By I. Orknarok. University of Missouri-Columbia. 2018.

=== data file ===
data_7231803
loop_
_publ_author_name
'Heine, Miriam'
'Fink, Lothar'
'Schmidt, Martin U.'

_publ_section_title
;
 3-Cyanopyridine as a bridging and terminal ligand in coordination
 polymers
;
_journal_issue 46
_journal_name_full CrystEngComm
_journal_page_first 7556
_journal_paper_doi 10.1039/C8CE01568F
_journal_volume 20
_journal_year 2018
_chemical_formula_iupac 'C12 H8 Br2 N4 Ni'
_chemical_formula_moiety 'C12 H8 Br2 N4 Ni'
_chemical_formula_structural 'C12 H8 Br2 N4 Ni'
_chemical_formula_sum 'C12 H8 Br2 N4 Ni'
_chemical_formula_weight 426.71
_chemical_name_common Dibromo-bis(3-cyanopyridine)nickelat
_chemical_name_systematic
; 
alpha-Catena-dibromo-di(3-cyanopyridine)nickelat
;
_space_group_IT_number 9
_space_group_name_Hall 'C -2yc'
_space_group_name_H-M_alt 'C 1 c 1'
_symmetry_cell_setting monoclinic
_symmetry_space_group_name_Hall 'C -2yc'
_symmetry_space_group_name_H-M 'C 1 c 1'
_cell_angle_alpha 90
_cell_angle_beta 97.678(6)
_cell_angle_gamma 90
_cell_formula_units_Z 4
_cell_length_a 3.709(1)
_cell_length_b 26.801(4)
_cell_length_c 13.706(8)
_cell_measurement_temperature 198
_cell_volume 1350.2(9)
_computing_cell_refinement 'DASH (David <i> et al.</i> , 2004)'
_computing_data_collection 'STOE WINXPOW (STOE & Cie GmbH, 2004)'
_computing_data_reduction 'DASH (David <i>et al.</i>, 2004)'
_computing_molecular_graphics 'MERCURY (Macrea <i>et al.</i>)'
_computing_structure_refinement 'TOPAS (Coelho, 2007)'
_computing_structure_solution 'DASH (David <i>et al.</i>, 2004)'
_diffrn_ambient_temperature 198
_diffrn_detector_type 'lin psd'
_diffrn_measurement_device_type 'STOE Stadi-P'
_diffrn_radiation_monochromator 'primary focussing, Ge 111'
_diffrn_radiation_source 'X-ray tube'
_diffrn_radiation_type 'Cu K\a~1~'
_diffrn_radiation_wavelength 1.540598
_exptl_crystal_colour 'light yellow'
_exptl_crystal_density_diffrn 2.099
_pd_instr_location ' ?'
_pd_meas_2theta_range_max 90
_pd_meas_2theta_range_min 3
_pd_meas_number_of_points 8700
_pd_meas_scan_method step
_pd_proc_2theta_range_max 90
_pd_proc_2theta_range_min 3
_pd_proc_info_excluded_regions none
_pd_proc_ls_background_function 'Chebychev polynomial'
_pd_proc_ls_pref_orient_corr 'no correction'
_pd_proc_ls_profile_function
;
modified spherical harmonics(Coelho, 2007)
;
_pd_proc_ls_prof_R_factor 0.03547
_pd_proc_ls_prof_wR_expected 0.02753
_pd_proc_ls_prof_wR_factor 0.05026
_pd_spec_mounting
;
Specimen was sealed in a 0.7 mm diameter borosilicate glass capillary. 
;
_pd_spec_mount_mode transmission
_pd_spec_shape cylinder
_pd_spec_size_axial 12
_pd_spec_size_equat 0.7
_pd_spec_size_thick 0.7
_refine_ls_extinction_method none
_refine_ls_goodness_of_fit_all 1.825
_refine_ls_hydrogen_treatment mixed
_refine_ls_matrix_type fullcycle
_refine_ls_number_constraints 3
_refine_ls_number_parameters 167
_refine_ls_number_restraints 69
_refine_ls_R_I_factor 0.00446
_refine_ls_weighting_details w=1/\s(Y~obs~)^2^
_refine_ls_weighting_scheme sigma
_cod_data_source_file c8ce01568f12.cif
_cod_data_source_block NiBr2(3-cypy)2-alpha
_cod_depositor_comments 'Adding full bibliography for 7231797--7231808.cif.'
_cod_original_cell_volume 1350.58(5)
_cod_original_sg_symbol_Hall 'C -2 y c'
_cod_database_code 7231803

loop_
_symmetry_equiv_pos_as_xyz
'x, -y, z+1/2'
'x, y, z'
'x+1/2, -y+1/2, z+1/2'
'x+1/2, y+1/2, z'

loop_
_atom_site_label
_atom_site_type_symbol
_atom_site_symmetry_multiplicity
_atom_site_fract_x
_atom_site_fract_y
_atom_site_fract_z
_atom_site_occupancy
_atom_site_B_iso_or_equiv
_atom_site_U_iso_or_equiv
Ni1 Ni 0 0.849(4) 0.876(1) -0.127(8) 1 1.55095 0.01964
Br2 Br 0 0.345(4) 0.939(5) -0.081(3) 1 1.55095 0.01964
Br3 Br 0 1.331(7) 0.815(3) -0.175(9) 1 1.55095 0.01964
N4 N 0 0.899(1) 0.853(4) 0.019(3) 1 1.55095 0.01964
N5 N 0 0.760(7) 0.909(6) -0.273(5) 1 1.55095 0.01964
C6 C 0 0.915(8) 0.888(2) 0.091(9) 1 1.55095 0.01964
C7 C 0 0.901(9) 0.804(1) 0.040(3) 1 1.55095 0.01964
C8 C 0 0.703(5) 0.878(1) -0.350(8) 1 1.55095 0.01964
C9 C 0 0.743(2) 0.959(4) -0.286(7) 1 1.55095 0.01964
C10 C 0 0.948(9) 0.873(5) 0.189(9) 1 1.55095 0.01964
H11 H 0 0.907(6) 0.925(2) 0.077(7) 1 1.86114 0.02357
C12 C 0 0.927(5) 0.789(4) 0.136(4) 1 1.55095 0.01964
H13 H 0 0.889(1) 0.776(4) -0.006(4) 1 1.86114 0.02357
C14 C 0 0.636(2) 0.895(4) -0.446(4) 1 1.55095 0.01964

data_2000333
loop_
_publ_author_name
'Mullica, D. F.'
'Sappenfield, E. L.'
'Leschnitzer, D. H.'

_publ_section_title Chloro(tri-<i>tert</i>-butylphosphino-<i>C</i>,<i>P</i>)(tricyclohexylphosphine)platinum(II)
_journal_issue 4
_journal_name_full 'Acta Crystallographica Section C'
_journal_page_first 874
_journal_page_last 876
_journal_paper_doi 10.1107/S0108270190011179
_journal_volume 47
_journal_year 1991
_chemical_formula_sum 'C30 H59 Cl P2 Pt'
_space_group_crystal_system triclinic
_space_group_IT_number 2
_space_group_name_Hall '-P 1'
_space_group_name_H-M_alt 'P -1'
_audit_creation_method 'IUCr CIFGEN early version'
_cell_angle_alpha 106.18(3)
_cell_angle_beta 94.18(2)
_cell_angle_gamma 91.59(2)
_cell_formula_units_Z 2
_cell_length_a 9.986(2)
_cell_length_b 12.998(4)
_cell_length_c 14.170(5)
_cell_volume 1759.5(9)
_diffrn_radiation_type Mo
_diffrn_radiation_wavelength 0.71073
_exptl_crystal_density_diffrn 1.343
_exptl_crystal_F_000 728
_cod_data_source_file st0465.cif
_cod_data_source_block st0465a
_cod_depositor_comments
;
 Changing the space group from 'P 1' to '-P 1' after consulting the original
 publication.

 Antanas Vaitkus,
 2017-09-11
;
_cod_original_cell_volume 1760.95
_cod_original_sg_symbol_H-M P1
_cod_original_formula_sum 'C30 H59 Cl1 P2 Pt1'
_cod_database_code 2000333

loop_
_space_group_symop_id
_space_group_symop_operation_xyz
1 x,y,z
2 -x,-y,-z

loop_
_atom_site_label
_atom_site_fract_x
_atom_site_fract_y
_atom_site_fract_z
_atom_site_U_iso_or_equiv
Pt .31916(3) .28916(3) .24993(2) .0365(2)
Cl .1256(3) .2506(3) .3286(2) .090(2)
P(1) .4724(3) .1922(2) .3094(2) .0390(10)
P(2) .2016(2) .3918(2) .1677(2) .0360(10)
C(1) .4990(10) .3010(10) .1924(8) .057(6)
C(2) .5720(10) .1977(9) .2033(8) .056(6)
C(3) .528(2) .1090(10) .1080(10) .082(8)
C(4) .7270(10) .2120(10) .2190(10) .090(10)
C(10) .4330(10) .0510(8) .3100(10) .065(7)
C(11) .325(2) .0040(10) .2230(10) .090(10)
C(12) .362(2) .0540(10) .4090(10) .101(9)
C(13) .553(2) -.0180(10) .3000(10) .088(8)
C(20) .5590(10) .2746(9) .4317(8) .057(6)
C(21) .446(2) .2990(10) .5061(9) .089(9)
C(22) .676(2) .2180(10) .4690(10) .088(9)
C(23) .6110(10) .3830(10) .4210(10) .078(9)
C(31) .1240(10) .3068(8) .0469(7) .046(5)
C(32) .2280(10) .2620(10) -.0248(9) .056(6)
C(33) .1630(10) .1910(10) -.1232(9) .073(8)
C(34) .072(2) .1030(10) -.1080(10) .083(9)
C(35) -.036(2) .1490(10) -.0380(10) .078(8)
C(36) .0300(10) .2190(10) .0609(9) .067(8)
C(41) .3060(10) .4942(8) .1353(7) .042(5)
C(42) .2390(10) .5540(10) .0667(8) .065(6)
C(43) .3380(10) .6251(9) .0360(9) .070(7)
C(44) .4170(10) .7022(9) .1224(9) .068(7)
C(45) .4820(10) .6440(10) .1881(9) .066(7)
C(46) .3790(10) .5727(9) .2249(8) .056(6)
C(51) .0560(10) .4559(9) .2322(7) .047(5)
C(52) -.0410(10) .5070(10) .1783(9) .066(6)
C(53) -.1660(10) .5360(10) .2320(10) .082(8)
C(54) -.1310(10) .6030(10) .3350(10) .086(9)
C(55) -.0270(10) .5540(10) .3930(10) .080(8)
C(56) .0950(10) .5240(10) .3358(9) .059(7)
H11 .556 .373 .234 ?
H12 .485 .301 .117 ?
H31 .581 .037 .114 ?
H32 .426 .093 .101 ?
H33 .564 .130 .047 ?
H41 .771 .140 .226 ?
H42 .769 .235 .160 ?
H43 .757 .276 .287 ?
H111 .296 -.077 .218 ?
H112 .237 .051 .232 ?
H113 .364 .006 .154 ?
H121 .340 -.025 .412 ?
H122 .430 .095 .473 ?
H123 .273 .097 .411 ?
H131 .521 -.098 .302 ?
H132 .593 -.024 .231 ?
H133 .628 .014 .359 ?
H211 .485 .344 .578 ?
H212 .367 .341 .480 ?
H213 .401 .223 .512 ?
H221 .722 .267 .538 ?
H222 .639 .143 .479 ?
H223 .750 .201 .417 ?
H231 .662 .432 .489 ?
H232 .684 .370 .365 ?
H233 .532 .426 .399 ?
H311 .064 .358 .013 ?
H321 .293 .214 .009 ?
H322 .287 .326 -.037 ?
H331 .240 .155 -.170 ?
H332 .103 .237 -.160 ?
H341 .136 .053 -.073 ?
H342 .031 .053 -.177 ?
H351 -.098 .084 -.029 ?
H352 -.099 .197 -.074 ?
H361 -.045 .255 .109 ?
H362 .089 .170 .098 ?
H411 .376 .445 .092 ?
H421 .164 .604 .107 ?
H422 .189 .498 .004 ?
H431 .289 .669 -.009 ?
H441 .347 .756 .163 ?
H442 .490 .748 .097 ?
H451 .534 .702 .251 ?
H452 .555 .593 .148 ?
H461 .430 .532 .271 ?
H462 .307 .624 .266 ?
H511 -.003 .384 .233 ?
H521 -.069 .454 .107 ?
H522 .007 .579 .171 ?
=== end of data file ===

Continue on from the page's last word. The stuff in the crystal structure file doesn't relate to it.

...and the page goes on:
Antigenic structure: Group-specific antigens Species-specific antigens Clinical Features: Clinical illness is due to the invasion and multiplication of rickettsiae in the endothelial cells of small blood vessels buy bimat 3ml lowest price. It manifests with fever quality 3ml bimat, headache, malaise, skin rash and enlargement of liver and spleen. Hosts and vectors of the medically important rickettsiae Organism Disease Hosts Vectors 1. It causes epidemic or louse-borne typhus and the milder recrudescence form, Brill-Zinser disease. Clinical Features: It is transmitted by self-inoculation of the organism by scratching after bite by infected louse(Pediculous humanus corporis and pediculous humanus capitis). The illness manifests with sudden onset of fever, headache, malaise, prostration and skin rash. Epidemics of the disease are associated with overcrowding, cold weather, lack of washing facilities and fuel, famine and war. The disease is milder than louse-borne typhus and occurs in those individuals living or working in highly rat-infested area. Laboratory diagnosis: Specimen: Serum for serological tests The serological tests to diagnose typhus are: 1. The smallest living micro-organism capable of free living in nature self-replicating on laboratory media. Highly pleomorphic due to absence of rigid cell wall, instead bounded by a triple-layered “unit membrane”. Have enzyme systems and make their own proteins, lipids, nucleic acids and vitamins. The elementary body is reorganized into reticulate body in the host cell which is specifically adapted for intracellular growth. The reticulate body grows and divides many times to form inclusions in the host cell cytoplasm. With in 24-48 hours of developmental cycle, the reticulate bodies rearrange them selves into infective elementary bodies and released after host cell rupture. Antigenic structure: Group-specific antigen Species-specific antigen Chlamydia trachomatis. Appearance in giemsa’s stain Elementary body -------- Purple Reticulate body---------- Blue Host cell cytoplasm----- Blue. Appearance in iodine stain Brown inclusions in host cell cytoplasm because of glycogen matrix surrounding the particle. Incubation period is 3-10 days Route of transmission is through indirect contact like eye-to- eye by infected fingers or sharing towels. It manifests as a chronic keratoconjunctivitis producing scarring and deformity of the eyelids, corneal vascularization and opacities which may lead to blindness. Laboratory diagnosis: Specimen: Conjunctival scraping from upper tarsal conjunctivae. Culture: Mac coy cells or embryonated eggs Serology: Immunofluorescent tests Treatment: Erythromycin Tetracycline Control measures:. Females------ Urethritis Cervicitis Pelvic inflamatory diseases If complicated in females, it causes infertility and ectopic pregnancy. Neonatal inclusion conjunctivitis and neonatal pneumonia Transmission is during passage through the infected birth canal. Laboratorydiagnosis: Specimen: Endocervical scraping Culture: mac coy cells Serology: Enzyme immunoassay for group-specific antigen. On the basis of their life habits, microorganism is classified as saprophytes or parasites. Saprophytes : Mode of life of free-living organisms which obtain their nourishment from soil and water. Commensalism: The ability to live on the external or internal surface of the body with out causing disease. Invasiveness of micro-organism A high degree of bacterial invasiveness is usually associated with severe infection. Mode of release from bacteria Excreted by released on bacterial death 295 living cell (Integral part of cell wall) 4. Collagenase: Degrade collagen, which is major protein of fibrous connective tissue. Hyaluronidase: (Early spreading factor) hydrolyzes hyaluronidic acid, which is the ground substance of connective tissue. Lecithinase: Splits lecithin of cell membrane into phosphorylcholine and glycerides. Many layered impermeable barrier to invasion of the tissues by microorganisms from the environment.